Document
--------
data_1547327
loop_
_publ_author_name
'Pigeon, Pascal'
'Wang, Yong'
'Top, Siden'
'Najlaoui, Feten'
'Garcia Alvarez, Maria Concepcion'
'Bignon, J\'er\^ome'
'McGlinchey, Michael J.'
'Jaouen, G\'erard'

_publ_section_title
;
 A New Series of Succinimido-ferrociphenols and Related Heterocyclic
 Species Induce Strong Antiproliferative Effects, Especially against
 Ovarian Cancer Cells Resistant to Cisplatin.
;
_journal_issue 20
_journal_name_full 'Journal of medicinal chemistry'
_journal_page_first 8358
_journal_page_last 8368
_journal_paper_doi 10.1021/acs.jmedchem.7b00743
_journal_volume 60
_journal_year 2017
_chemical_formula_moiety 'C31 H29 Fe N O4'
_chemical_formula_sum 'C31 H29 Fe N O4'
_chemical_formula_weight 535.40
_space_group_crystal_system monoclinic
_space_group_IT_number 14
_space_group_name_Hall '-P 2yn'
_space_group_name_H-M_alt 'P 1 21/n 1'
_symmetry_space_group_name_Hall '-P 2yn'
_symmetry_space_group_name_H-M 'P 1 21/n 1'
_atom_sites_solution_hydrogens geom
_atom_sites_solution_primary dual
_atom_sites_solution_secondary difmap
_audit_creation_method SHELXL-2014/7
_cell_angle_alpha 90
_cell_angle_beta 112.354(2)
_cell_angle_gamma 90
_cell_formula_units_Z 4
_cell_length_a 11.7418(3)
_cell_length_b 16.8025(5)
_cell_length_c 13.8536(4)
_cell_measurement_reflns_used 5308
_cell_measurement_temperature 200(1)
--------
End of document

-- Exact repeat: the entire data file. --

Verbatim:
data_1547327
loop_
_publ_author_name
'Pigeon, Pascal'
'Wang, Yong'
'Top, Siden'
'Najlaoui, Feten'
'Garcia Alvarez, Maria Concepcion'
'Bignon, J\'er\^ome'
'McGlinchey, Michael J.'
'Jaouen, G\'erard'

_publ_section_title
;
 A New Series of Succinimido-ferrociphenols and Related Heterocyclic
 Species Induce Strong Antiproliferative Effects, Especially against
 Ovarian Cancer Cells Resistant to Cisplatin.
;
_journal_issue 20
_journal_name_full 'Journal of medicinal chemistry'
_journal_page_first 8358
_journal_page_last 8368
_journal_paper_doi 10.1021/acs.jmedchem.7b00743
_journal_volume 60
_journal_year 2017
_chemical_formula_moiety 'C31 H29 Fe N O4'
_chemical_formula_sum 'C31 H29 Fe N O4'
_chemical_formula_weight 535.40
_space_group_crystal_system monoclinic
_space_group_IT_number 14
_space_group_name_Hall '-P 2yn'
_space_group_name_H-M_alt 'P 1 21/n 1'
_symmetry_space_group_name_Hall '-P 2yn'
_symmetry_space_group_name_H-M 'P 1 21/n 1'
_atom_sites_solution_hydrogens geom
_atom_sites_solution_primary dual
_atom_sites_solution_secondary difmap
_audit_creation_method SHELXL-2014/7
_cell_angle_alpha 90
_cell_angle_beta 112.354(2)
_cell_angle_gamma 90
_cell_formula_units_Z 4
_cell_length_a 11.7418(3)
_cell_length_b 16.8025(5)
_cell_length_c 13.8536(4)
_cell_measurement_reflns_used 5308
_cell_measurement_temperature 200(1)